One freezing cold windy afternoon around Christmas time (Dec 2000), I take the subway to Harvard Square in Cambridge, Boston. Freezing cold windy afternoons usually find me inside heated houses remembering the warmth of the Indian sun and its people. This afternoon, I brave it all in layers of sweaters and caps and socks, the cold still cutting through the skin of my soul, because at The Coop bookstore, I had seen a notice about a storytelling session.
I find my way up to the second floor landing. There is a small group sitting on sofas chatting and nursing hot cups of coffee. I take my place among this group of strangers. And then comes the storyteller, a man in his forties perhaps, big warm smile, books in his hands. And without much ado, he starts reading Christmas stories to this motley group of adults, of different nationalities, most of us strangers to each other.
And we listen to Truman Capote's A Child's Christmas, a story about a young boy's memories of Christmases with a crazy old aunt, his best friend. Christmases going into the woods to find the perfect Christmas tree, and baking cakes for all the people who have been good to them, like the bus driver who went out of his way to drop them, and all the people who were spending Christmas alone.
And then a story by Dylan Thomas about childhood memories of Christmas in Wales. Within no time, we are feeling the snow crunch under our feet in bright fir-lined countrysides. Listening to the sound of logs crackling in warm fireplaces. Smelling fresh plum cakes just taken out of ovens. Tasting heady wine. And raising a toast to the spirit of Christmas - the spirit of forgiveness, renewal, and everlasting compassion in the face of all dryness, indifference, and betrayal.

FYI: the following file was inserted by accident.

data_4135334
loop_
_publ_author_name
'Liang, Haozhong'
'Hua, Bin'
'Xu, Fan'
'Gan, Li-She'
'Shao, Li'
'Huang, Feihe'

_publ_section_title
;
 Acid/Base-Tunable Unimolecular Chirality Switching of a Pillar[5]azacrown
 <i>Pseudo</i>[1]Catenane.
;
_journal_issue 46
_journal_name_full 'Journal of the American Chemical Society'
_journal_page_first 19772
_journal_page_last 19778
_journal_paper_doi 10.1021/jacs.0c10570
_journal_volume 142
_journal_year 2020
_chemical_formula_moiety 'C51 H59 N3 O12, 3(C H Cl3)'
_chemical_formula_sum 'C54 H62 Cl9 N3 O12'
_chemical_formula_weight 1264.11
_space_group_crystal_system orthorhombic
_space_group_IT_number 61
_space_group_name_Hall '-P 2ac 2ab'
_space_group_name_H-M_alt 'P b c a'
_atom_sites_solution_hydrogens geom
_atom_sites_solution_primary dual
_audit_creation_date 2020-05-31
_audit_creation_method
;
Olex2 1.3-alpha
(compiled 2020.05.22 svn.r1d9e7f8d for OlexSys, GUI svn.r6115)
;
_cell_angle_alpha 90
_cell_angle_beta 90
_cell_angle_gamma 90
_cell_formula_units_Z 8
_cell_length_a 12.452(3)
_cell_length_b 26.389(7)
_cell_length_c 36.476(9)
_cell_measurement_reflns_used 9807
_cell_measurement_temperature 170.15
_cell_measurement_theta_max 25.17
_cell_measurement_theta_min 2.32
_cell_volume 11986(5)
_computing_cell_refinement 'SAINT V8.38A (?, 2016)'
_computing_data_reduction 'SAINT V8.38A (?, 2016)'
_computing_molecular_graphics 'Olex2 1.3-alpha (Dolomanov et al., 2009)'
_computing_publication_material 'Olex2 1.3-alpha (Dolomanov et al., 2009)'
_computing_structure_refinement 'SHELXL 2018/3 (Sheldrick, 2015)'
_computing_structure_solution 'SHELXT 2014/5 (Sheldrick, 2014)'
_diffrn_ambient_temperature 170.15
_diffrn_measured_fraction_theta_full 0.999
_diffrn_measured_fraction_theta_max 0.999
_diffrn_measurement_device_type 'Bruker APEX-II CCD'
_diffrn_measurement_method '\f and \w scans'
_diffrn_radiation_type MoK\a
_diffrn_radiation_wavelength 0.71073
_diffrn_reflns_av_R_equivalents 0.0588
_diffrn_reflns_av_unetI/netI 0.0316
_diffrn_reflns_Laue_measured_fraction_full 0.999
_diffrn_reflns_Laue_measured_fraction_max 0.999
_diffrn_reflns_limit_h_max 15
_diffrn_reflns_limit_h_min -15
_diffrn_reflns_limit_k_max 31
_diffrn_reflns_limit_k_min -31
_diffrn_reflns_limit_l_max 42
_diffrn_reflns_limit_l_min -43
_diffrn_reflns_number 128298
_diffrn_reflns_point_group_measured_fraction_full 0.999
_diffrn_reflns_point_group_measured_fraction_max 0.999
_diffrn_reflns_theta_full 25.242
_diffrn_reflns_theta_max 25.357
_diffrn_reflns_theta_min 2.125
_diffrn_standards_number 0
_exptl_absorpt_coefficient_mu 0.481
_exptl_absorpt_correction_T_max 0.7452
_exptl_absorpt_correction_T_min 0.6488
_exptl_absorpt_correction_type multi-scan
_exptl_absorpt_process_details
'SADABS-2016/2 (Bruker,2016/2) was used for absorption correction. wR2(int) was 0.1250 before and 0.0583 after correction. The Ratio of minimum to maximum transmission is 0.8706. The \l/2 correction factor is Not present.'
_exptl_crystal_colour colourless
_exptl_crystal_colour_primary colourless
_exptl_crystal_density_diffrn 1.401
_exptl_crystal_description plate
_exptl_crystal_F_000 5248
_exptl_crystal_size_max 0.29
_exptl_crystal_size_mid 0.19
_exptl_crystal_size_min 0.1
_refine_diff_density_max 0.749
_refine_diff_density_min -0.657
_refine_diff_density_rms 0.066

When the one and a half hour session is over, there is a pause before everyone bursts into applause. And then people smile and laugh, tears in their eyes, and look at each other with warmth, and oddly, no one seems that foreign anymore.
As a French storyteller told during a session here last month, stories are not just meant to make little children sleep, but to make grownups think. And perhaps feel again what we lose touch with, in our haste to fit in with the world's definitions of success.
Stepping out into the darkness, the cold no longer seems so terrible. I stop to watch a group of youngsters doing a rap song and dance on the footpath to make money "to go perform in New York", a handwritten board says. Pretty weak performance by all standards, but I put some money in their collection box with a smile, so what if they just make it to the nearest pub and have a jolly good time - youth and laughter and joyful winter evenings rubbing shoulders with friends are still wonderful things in our fragile lives, and therefore causes worth supporting :)
The cold returns to us every year from the faraway places it goes to during the summer, to remind us how precious warmth is in all its forms, and how it must be created and preserved for our sustenance and continuance, now and forever.
(originally written as Editorial for 'Winter Solstice', the winter edition of the office newsletter Oct '03)
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